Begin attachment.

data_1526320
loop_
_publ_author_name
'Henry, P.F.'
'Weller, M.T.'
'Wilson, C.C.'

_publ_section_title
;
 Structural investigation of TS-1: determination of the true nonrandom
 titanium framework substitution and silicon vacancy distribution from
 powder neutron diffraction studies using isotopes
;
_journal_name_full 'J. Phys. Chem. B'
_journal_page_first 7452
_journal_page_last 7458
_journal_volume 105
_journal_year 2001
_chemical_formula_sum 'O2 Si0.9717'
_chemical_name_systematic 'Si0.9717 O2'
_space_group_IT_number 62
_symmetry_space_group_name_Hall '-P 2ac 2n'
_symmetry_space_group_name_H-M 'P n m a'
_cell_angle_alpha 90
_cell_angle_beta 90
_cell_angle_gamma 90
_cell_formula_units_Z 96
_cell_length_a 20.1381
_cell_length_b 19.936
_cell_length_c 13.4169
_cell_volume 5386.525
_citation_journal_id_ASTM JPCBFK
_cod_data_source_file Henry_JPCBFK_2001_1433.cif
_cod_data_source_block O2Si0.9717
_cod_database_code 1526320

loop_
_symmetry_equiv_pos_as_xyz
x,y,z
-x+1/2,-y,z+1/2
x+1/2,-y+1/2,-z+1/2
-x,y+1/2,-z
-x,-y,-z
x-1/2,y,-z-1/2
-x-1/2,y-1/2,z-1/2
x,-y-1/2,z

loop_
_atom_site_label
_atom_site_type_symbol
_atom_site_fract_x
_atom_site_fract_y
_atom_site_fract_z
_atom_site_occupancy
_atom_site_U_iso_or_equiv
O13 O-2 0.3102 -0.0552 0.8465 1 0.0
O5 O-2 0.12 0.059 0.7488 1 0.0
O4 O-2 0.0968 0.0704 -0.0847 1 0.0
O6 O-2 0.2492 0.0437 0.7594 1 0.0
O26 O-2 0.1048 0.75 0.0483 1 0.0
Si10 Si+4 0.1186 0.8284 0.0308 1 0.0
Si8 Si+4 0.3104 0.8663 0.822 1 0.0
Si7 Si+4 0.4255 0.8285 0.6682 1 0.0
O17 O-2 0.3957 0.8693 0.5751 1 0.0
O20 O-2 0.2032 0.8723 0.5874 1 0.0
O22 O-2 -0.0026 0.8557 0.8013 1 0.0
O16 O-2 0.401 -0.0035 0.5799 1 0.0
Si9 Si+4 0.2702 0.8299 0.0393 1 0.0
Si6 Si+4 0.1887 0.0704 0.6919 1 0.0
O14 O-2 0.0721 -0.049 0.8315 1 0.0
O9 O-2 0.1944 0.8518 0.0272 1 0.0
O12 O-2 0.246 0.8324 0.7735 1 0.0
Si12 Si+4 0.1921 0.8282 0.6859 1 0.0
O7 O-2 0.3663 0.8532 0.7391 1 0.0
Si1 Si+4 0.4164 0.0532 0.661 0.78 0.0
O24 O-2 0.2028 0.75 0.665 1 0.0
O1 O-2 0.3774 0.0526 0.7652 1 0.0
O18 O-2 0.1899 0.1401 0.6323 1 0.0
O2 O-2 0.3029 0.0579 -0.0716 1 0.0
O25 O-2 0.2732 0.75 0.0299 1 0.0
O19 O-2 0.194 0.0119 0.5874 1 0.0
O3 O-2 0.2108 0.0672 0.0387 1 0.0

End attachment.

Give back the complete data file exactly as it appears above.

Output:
data_1526320
loop_
_publ_author_name
'Henry, P.F.'
'Weller, M.T.'
'Wilson, C.C.'

_publ_section_title
;
 Structural investigation of TS-1: determination of the true nonrandom
 titanium framework substitution and silicon vacancy distribution from
 powder neutron diffraction studies using isotopes
;
_journal_name_full 'J. Phys. Chem. B'
_journal_page_first 7452
_journal_page_last 7458
_journal_volume 105
_journal_year 2001
_chemical_formula_sum 'O2 Si0.9717'
_chemical_name_systematic 'Si0.9717 O2'
_space_group_IT_number 62
_symmetry_space_group_name_Hall '-P 2ac 2n'
_symmetry_space_group_name_H-M 'P n m a'
_cell_angle_alpha 90
_cell_angle_beta 90
_cell_angle_gamma 90
_cell_formula_units_Z 96
_cell_length_a 20.1381
_cell_length_b 19.936
_cell_length_c 13.4169
_cell_volume 5386.525
_citation_journal_id_ASTM JPCBFK
_cod_data_source_file Henry_JPCBFK_2001_1433.cif
_cod_data_source_block O2Si0.9717
_cod_database_code 1526320

loop_
_symmetry_equiv_pos_as_xyz
x,y,z
-x+1/2,-y,z+1/2
x+1/2,-y+1/2,-z+1/2
-x,y+1/2,-z
-x,-y,-z
x-1/2,y,-z-1/2
-x-1/2,y-1/2,z-1/2
x,-y-1/2,z

loop_
_atom_site_label
_atom_site_type_symbol
_atom_site_fract_x
_atom_site_fract_y
_atom_site_fract_z
_atom_site_occupancy
_atom_site_U_iso_or_equiv
O13 O-2 0.3102 -0.0552 0.8465 1 0.0
O5 O-2 0.12 0.059 0.7488 1 0.0
O4 O-2 0.0968 0.0704 -0.0847 1 0.0
O6 O-2 0.2492 0.0437 0.7594 1 0.0
O26 O-2 0.1048 0.75 0.0483 1 0.0
Si10 Si+4 0.1186 0.8284 0.0308 1 0.0
Si8 Si+4 0.3104 0.8663 0.822 1 0.0
Si7 Si+4 0.4255 0.8285 0.6682 1 0.0
O17 O-2 0.3957 0.8693 0.5751 1 0.0
O20 O-2 0.2032 0.8723 0.5874 1 0.0
O22 O-2 -0.0026 0.8557 0.8013 1 0.0
O16 O-2 0.401 -0.0035 0.5799 1 0.0
Si9 Si+4 0.2702 0.8299 0.0393 1 0.0
Si6 Si+4 0.1887 0.0704 0.6919 1 0.0
O14 O-2 0.0721 -0.049 0.8315 1 0.0
O9 O-2 0.1944 0.8518 0.0272 1 0.0
O12 O-2 0.246 0.8324 0.7735 1 0.0
Si12 Si+4 0.1921 0.8282 0.6859 1 0.0
O7 O-2 0.3663 0.8532 0.7391 1 0.0
Si1 Si+4 0.4164 0.0532 0.661 0.78 0.0
O24 O-2 0.2028 0.75 0.665 1 0.0
O1 O-2 0.3774 0.0526 0.7652 1 0.0
O18 O-2 0.1899 0.1401 0.6323 1 0.0
O2 O-2 0.3029 0.0579 -0.0716 1 0.0
O25 O-2 0.2732 0.75 0.0299 1 0.0
O19 O-2 0.194 0.0119 0.5874 1 0.0
O3 O-2 0.2108 0.0672 0.0387 1 0.0